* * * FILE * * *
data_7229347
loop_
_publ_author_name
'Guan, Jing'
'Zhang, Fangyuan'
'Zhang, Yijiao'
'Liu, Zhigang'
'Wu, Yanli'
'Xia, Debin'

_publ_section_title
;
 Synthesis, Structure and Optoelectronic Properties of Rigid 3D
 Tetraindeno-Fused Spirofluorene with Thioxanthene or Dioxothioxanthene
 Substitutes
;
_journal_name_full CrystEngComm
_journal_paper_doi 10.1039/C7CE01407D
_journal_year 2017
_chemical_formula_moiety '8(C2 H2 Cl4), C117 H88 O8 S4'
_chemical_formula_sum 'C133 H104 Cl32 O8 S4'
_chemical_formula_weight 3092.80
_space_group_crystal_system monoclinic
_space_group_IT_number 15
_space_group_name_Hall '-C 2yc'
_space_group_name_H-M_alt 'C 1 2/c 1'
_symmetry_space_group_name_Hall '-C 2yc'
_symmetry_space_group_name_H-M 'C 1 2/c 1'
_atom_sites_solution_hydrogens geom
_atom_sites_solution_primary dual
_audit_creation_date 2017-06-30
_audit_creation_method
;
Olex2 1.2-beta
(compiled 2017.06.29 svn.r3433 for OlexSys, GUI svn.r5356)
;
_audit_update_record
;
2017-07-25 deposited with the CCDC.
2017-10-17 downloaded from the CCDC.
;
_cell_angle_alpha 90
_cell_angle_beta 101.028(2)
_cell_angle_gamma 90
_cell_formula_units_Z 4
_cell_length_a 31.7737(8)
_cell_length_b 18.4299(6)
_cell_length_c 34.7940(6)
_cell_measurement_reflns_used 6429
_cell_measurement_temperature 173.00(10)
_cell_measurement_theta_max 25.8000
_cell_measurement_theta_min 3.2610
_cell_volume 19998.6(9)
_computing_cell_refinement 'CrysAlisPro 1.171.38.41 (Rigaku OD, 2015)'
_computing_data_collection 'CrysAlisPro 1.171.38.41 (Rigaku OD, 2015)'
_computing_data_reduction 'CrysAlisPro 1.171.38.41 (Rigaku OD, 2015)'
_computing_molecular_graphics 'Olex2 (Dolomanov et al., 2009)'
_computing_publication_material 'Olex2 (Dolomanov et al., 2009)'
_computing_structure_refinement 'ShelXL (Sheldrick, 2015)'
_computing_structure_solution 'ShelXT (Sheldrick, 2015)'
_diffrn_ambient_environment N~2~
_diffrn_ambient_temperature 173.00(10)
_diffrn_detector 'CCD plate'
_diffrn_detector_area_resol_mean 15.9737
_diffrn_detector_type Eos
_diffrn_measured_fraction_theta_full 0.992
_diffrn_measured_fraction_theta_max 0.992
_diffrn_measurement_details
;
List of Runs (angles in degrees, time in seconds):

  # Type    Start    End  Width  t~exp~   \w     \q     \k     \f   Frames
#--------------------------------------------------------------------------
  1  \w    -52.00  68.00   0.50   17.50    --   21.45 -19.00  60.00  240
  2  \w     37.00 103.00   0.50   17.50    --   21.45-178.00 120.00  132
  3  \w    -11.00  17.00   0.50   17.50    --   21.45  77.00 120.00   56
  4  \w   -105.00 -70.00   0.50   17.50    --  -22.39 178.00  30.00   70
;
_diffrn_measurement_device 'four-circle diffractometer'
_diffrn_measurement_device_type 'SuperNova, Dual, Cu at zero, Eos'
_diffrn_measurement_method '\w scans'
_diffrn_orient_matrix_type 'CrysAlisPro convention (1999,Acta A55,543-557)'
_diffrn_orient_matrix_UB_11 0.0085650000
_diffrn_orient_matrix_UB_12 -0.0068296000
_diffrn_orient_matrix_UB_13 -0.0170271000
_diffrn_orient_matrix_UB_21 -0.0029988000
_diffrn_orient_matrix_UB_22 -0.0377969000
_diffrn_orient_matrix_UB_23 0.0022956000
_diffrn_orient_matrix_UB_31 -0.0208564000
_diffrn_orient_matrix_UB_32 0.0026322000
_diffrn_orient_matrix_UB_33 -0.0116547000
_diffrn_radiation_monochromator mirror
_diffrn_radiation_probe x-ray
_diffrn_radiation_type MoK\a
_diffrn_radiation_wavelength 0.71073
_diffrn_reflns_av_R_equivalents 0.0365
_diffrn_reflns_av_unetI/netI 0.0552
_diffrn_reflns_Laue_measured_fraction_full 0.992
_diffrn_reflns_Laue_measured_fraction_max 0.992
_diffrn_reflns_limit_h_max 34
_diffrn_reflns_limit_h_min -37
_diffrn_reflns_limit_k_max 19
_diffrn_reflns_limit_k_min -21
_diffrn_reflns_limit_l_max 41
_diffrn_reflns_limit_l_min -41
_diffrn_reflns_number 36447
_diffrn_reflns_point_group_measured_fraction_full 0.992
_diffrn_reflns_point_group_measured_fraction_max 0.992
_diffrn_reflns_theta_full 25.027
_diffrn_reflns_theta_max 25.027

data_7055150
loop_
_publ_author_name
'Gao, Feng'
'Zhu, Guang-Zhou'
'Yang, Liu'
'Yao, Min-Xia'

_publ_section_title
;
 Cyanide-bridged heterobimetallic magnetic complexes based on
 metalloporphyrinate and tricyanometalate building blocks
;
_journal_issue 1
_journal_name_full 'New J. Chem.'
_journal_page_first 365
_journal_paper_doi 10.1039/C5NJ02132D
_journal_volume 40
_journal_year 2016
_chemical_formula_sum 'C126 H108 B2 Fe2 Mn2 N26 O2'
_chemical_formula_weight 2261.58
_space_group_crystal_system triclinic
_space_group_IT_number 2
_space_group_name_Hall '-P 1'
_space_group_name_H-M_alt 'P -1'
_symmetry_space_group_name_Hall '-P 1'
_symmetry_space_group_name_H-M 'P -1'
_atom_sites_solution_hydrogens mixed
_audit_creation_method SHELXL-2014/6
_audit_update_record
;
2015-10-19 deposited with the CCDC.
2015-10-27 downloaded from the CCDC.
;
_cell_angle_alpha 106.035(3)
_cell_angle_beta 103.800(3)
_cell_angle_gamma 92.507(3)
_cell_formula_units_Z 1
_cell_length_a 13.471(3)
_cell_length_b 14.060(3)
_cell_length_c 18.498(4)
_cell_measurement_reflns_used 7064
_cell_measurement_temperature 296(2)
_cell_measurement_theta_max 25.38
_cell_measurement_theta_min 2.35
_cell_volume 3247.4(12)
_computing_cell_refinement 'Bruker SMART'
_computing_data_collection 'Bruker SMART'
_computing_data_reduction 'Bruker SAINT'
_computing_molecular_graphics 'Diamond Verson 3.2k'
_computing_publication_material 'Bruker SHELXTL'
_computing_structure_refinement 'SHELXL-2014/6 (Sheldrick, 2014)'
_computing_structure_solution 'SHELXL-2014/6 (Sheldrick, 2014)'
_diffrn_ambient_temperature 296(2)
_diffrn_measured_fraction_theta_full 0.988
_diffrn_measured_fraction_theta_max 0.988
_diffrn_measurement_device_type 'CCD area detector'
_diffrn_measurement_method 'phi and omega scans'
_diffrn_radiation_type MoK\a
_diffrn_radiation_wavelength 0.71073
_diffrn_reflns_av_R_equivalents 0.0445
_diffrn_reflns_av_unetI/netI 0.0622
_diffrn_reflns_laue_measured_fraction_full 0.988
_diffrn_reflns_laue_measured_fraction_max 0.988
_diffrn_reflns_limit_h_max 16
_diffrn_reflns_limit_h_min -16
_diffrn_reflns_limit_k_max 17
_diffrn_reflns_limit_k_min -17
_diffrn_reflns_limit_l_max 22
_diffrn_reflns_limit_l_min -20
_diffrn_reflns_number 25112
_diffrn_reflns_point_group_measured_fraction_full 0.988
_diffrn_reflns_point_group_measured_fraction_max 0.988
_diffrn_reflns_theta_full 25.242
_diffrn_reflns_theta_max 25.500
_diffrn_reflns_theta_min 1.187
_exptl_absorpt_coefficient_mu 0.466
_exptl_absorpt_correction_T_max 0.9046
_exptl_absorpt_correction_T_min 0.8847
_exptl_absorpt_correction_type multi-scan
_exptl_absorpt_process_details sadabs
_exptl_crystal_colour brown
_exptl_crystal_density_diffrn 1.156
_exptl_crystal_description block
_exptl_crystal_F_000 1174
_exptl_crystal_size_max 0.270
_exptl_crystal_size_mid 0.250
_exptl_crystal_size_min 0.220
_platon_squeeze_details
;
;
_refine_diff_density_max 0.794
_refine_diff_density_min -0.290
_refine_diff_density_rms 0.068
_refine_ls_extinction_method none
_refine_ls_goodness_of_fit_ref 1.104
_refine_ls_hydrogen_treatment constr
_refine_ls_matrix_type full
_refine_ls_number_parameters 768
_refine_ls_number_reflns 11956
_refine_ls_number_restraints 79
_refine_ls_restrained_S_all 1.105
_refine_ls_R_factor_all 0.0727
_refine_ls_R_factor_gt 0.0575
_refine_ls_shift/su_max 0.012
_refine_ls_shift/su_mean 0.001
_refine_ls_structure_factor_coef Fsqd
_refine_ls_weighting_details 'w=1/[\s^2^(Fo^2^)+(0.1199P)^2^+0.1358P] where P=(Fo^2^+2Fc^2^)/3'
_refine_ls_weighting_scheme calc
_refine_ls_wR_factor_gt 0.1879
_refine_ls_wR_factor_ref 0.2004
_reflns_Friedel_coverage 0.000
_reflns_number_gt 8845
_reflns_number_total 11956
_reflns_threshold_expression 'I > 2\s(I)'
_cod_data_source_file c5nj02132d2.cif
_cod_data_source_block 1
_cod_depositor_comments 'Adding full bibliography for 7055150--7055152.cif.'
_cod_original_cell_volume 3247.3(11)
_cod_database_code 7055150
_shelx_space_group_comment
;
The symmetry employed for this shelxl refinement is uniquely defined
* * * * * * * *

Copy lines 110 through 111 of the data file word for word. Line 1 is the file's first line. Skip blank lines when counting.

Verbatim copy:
loop_
_publ_author_name